New Members Meeting

The Treasure Tower Within

Ayumi Inoue


The drama that unfolds in the 28 chapters of the Lotus Sutra is described by SGI President Ikeda as “a movie on a truly colossal scale projected on the screen of the whole universe” (The Wisdom of the Lotus Sutra, vol. 1, p. 66). The drama of this “movie” transcends space and time, depicting many stories that are set in various lands throughout the universe that tell of Shakyamuni Buddha’s lives in the remote past, as well as a time far beyond his death.

The central themes of this story are of Shakyamuni’s awakening to the eternal life state of Buddhahood that exists not only within himself but also in the lives of all people and how he entrusted the task of continuing to awaken everyone to this Buddhahood far into the future.

This “movie” can be divided into three major scenes.

The first is set on Eagle Peak, and it starts with “Introduction” and ends with “The Teacher of the Law,” the 10th chapter. This is where Shakyamuni begins preaching the Law.

The scene changes at the beginning of “The Emergence of the Treasure Tower,” the 11th chapter, when an enormous treasure tower suddenly rises up from the earth and into the air. Shakyamuni Buddha and Many Treasures Buddha are seated together within the tower, and the assembly is lifted into the air as the preaching resumes. This Ceremony in the Air continues until “Entrustment,” the 22nd chapter. In the 23rd chapter, “Former Affairs of the Bodhisattva Medicine King,” the scene returns to Eagle Peak and remains there through the last chapter, “Encouragements of the Bodhisattva Universal Worthy.”

The Treasure Tower Symbolizes the Infinite Nobility of Our Lives

Of the three scenes, the Daishonin particularly emphasized the Ceremony in the Air, which he expressed as the Gohonzon, the object of devotion for the sake of all humanity.

In the sutra’s 11th chapter, the Ceremony in the Air begins after the enormous treasure tower, standing at a height one-third to one-half the Earth’s diameter, emerges from beneath the earth and is suspended in midair. It is embellished with seven kinds of treasures and jewels, which signify the beauty, grandeur and dignity of human life.

Whether eminent or humble, high or low, those who chant Nam-myoho-renge-kyo are themselves the treasure tower

President Ikeda says: “That colossal treasure tower is an expression of the state of Buddhahood that lies dormant within each of us. It teaches us the infinite nobility of life” (The Wisdom of the Lotus Sutra, vol. 1, p. 93).

Shakyamuni opens this treasure tower, and the already seated Many Treasures Buddha invites him to take a seat next to him. Then, he uses his transcendental powers to lift the entire assembly up to the same level as himself, exhibiting the spirit of equality and humanism of the Lotus Sutra and Nichiren Buddhism.

Nichiren Daishonin often compared the Gohonzon to the treasure tower, emphasizing that it exists in the lives of those who believe in the Mystic Law and chant Nam-myoho-renge-kyo. In a writing to his disciple Abutsu-bo, he states:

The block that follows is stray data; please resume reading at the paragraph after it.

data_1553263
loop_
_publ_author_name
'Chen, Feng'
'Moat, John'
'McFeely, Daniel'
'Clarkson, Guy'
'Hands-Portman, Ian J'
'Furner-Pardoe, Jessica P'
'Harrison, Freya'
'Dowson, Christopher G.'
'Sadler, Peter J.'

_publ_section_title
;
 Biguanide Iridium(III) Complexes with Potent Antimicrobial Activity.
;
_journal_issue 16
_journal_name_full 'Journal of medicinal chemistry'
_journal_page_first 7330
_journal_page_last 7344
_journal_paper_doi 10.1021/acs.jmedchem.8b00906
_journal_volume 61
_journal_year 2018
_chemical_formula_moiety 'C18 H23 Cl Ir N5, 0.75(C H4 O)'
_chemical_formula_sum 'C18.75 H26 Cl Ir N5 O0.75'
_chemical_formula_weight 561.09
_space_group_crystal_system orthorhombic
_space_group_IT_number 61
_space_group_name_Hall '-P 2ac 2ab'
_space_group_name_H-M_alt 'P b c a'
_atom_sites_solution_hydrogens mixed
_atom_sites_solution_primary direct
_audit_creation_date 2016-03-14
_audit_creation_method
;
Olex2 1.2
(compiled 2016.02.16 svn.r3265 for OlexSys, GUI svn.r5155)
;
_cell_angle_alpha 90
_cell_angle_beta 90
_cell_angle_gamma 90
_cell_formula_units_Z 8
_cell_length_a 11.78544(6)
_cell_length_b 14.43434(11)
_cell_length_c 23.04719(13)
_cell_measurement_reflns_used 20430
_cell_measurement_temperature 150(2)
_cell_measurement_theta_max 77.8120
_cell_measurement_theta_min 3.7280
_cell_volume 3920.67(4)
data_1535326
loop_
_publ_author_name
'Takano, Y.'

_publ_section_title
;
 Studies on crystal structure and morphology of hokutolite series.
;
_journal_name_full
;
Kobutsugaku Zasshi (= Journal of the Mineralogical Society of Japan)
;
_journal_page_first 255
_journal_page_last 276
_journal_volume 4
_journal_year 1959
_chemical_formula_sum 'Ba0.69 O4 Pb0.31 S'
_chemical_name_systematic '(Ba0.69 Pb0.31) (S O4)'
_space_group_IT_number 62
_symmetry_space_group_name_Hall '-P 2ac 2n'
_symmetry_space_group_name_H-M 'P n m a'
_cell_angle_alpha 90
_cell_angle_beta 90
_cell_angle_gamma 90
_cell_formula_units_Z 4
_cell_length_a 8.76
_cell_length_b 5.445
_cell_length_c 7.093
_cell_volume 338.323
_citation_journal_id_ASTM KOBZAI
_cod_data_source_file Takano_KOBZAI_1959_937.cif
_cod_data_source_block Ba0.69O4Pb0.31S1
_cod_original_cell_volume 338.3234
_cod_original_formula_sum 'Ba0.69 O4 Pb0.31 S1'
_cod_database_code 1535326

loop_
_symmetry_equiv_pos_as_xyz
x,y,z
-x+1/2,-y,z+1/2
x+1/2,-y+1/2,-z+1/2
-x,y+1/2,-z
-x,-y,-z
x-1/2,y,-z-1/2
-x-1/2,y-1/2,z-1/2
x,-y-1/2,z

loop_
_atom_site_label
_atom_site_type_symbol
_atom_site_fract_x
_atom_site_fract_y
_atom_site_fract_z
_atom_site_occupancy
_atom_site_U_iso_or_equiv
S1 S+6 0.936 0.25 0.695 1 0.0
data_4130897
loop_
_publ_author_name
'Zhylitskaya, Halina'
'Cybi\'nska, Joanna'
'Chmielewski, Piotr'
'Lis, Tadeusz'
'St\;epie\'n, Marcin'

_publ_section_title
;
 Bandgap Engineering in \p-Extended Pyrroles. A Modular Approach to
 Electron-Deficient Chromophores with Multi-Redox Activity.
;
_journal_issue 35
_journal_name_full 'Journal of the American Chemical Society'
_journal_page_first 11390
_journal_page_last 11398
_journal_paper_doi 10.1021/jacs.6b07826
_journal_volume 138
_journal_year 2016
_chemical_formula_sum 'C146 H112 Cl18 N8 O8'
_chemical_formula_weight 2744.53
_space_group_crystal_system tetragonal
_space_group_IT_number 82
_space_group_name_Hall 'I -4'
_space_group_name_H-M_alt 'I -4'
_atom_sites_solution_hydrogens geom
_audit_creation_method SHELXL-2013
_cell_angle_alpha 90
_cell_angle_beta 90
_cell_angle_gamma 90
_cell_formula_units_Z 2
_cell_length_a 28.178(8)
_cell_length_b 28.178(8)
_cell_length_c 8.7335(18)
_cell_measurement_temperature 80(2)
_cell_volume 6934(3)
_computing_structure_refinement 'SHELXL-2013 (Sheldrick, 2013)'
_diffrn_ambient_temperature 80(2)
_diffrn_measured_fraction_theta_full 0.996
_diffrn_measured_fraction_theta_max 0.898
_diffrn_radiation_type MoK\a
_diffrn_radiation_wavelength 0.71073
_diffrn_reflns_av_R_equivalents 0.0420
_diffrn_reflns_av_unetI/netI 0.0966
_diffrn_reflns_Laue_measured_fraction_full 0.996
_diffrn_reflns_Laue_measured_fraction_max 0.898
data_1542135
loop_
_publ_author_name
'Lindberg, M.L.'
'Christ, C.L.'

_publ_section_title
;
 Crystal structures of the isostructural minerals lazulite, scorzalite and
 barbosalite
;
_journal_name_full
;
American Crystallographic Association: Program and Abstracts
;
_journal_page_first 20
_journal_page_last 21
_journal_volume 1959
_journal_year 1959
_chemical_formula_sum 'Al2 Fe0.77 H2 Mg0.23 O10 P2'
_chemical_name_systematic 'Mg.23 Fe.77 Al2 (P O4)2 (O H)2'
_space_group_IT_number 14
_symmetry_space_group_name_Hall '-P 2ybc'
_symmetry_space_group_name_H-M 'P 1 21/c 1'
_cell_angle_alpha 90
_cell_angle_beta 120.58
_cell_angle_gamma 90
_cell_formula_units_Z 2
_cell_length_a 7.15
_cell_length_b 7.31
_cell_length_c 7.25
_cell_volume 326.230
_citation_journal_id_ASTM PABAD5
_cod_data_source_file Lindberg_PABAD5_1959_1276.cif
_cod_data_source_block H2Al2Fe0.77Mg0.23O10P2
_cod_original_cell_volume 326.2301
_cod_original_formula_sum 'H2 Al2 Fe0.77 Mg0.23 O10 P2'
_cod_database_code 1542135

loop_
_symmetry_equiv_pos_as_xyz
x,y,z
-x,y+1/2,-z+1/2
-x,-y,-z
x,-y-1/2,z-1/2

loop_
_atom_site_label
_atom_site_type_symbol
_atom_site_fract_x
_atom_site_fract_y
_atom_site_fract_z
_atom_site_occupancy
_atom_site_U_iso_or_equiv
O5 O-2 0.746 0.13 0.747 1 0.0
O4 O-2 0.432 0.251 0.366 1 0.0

In the Latter Day of the Law, no treasure tower exists other than the figures of the men and women who embrace the Lotus Sutra. It follows, therefore, that whether eminent or humble, high or low, those who chant Nam-myoho-renge-kyo are themselves the treasure tower . . .

Abutsu-bo is therefore the treasure tower itself, and the treasure tower is Abutsu-bo himself. No other knowledge is purposeful.

“On the Treasure Tower,” The Writings of Nichiren Daishonin, vol. 1, p. 299

In another writing, Nichiren refers to the two Buddhas seated side-by-side in the treasure tower, stating:

This mandala is in no way my invention. It is the object of devotion that depicts Shakyamuni Buddha, the World-Honored One, seated in the treasure tower of Many Treasures Buddha, and the Buddhas who were Shakyamuni’s emanations as perfectly as a print matches its woodblock.

“The Real Aspect of the Gohonzon,” WND-1, 831

In other words, no matter where we are, by chanting to the Gohonzon and practicing for the happiness of ourselves and others, the place where we are is where the treasure tower emerges, enabling us to bring forth the greatest life state of Buddhahood.

“Please Join Me” in Spreading the Law

The Ceremony in the Air is not a historical event or a fantastical Buddhist tale. In essence, it can be viewed as a metaphor for the emergence of our innate Buddhahood, the potential in all people to bring forth supreme compassion, courage and wisdom.

In addition, as President Ikeda writes in his recent message to the SGI-USA Central Executive
Committee:

Nichiren declares: “You should respect one another as Shakyamuni and Many Treasures did at the ceremony in the ‘Treasure Tower’ chapter” (“The Fourteen Slanders,” WND-1, 757).

After the treasure tower rises from the earth, its doors open and Many Treasures Buddha offers the seat beside him to Shakyamuni, saying, “Please join me” . . . Using this as a prime example, Nichiren is teaching us the importance of respecting and treasuring one another as we advance toward kosen-rufu and the eternal perpetuation of the Law.

Oct. 18, 2019, World Tribune, pp. 6–7

We learn from the respect expressed by Many Treasures and Shakyamuni in the Ceremony in the Air that the key to a peaceful future for humanity lies in our genuine efforts to respect, appreciate and value each person. Fostering mutual respect through heartfelt dialogues can bring about deeper, more meaningful friendships that support the flourishing of peace and the eternal perpetuation of the Law. WT